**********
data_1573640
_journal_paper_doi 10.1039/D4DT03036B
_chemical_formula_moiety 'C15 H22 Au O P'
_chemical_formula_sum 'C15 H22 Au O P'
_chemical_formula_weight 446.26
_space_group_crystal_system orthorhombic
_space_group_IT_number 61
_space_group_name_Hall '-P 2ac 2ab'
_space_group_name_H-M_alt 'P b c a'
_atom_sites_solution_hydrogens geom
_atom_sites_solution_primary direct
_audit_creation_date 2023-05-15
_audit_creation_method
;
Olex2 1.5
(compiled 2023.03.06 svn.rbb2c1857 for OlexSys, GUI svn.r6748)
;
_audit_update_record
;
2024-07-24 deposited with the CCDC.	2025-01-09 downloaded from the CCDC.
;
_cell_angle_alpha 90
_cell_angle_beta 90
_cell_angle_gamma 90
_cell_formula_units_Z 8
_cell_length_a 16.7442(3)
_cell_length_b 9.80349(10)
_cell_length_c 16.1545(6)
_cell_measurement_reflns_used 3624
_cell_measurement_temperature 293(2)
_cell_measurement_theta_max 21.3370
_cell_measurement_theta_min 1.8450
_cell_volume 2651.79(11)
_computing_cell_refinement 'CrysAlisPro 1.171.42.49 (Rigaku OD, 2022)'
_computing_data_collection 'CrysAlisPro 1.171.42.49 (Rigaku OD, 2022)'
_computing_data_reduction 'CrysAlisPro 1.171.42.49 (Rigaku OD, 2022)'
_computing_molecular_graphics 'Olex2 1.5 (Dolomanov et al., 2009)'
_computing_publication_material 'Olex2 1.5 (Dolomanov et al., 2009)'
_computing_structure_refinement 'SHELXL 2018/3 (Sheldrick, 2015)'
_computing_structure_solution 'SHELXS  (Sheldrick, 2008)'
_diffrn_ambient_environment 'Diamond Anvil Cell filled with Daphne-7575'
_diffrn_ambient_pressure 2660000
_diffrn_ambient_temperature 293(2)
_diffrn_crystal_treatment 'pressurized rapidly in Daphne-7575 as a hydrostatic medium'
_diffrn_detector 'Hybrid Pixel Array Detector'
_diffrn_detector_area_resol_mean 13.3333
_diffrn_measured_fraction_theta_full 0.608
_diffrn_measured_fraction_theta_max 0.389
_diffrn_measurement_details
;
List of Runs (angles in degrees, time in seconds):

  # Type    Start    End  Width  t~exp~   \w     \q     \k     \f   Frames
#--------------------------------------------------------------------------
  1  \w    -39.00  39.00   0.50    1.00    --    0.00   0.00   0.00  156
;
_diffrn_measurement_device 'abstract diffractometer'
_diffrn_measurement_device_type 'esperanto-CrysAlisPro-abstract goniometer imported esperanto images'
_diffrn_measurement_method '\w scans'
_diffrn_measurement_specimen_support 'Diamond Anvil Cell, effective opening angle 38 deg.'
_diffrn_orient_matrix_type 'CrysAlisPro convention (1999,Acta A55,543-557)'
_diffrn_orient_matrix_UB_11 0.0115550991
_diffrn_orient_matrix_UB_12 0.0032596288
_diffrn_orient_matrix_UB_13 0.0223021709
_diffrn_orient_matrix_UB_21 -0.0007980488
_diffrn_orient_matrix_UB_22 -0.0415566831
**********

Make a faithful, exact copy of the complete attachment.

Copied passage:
data_1573640
_journal_paper_doi 10.1039/D4DT03036B
_chemical_formula_moiety 'C15 H22 Au O P'
_chemical_formula_sum 'C15 H22 Au O P'
_chemical_formula_weight 446.26
_space_group_crystal_system orthorhombic
_space_group_IT_number 61
_space_group_name_Hall '-P 2ac 2ab'
_space_group_name_H-M_alt 'P b c a'
_atom_sites_solution_hydrogens geom
_atom_sites_solution_primary direct
_audit_creation_date 2023-05-15
_audit_creation_method
;
Olex2 1.5
(compiled 2023.03.06 svn.rbb2c1857 for OlexSys, GUI svn.r6748)
;
_audit_update_record
;
2024-07-24 deposited with the CCDC.	2025-01-09 downloaded from the CCDC.
;
_cell_angle_alpha 90
_cell_angle_beta 90
_cell_angle_gamma 90
_cell_formula_units_Z 8
_cell_length_a 16.7442(3)
_cell_length_b 9.80349(10)
_cell_length_c 16.1545(6)
_cell_measurement_reflns_used 3624
_cell_measurement_temperature 293(2)
_cell_measurement_theta_max 21.3370
_cell_measurement_theta_min 1.8450
_cell_volume 2651.79(11)
_computing_cell_refinement 'CrysAlisPro 1.171.42.49 (Rigaku OD, 2022)'
_computing_data_collection 'CrysAlisPro 1.171.42.49 (Rigaku OD, 2022)'
_computing_data_reduction 'CrysAlisPro 1.171.42.49 (Rigaku OD, 2022)'
_computing_molecular_graphics 'Olex2 1.5 (Dolomanov et al., 2009)'
_computing_publication_material 'Olex2 1.5 (Dolomanov et al., 2009)'
_computing_structure_refinement 'SHELXL 2018/3 (Sheldrick, 2015)'
_computing_structure_solution 'SHELXS  (Sheldrick, 2008)'
_diffrn_ambient_environment 'Diamond Anvil Cell filled with Daphne-7575'
_diffrn_ambient_pressure 2660000
_diffrn_ambient_temperature 293(2)
_diffrn_crystal_treatment 'pressurized rapidly in Daphne-7575 as a hydrostatic medium'
_diffrn_detector 'Hybrid Pixel Array Detector'
_diffrn_detector_area_resol_mean 13.3333
_diffrn_measured_fraction_theta_full 0.608
_diffrn_measured_fraction_theta_max 0.389
_diffrn_measurement_details
;
List of Runs (angles in degrees, time in seconds):

  # Type    Start    End  Width  t~exp~   \w     \q     \k     \f   Frames
#--------------------------------------------------------------------------
  1  \w    -39.00  39.00   0.50    1.00    --    0.00   0.00   0.00  156
;
_diffrn_measurement_device 'abstract diffractometer'
_diffrn_measurement_device_type 'esperanto-CrysAlisPro-abstract goniometer imported esperanto images'
_diffrn_measurement_method '\w scans'
_diffrn_measurement_specimen_support 'Diamond Anvil Cell, effective opening angle 38 deg.'
_diffrn_orient_matrix_type 'CrysAlisPro convention (1999,Acta A55,543-557)'
_diffrn_orient_matrix_UB_11 0.0115550991
_diffrn_orient_matrix_UB_12 0.0032596288
_diffrn_orient_matrix_UB_13 0.0223021709
_diffrn_orient_matrix_UB_21 -0.0007980488
_diffrn_orient_matrix_UB_22 -0.0415566831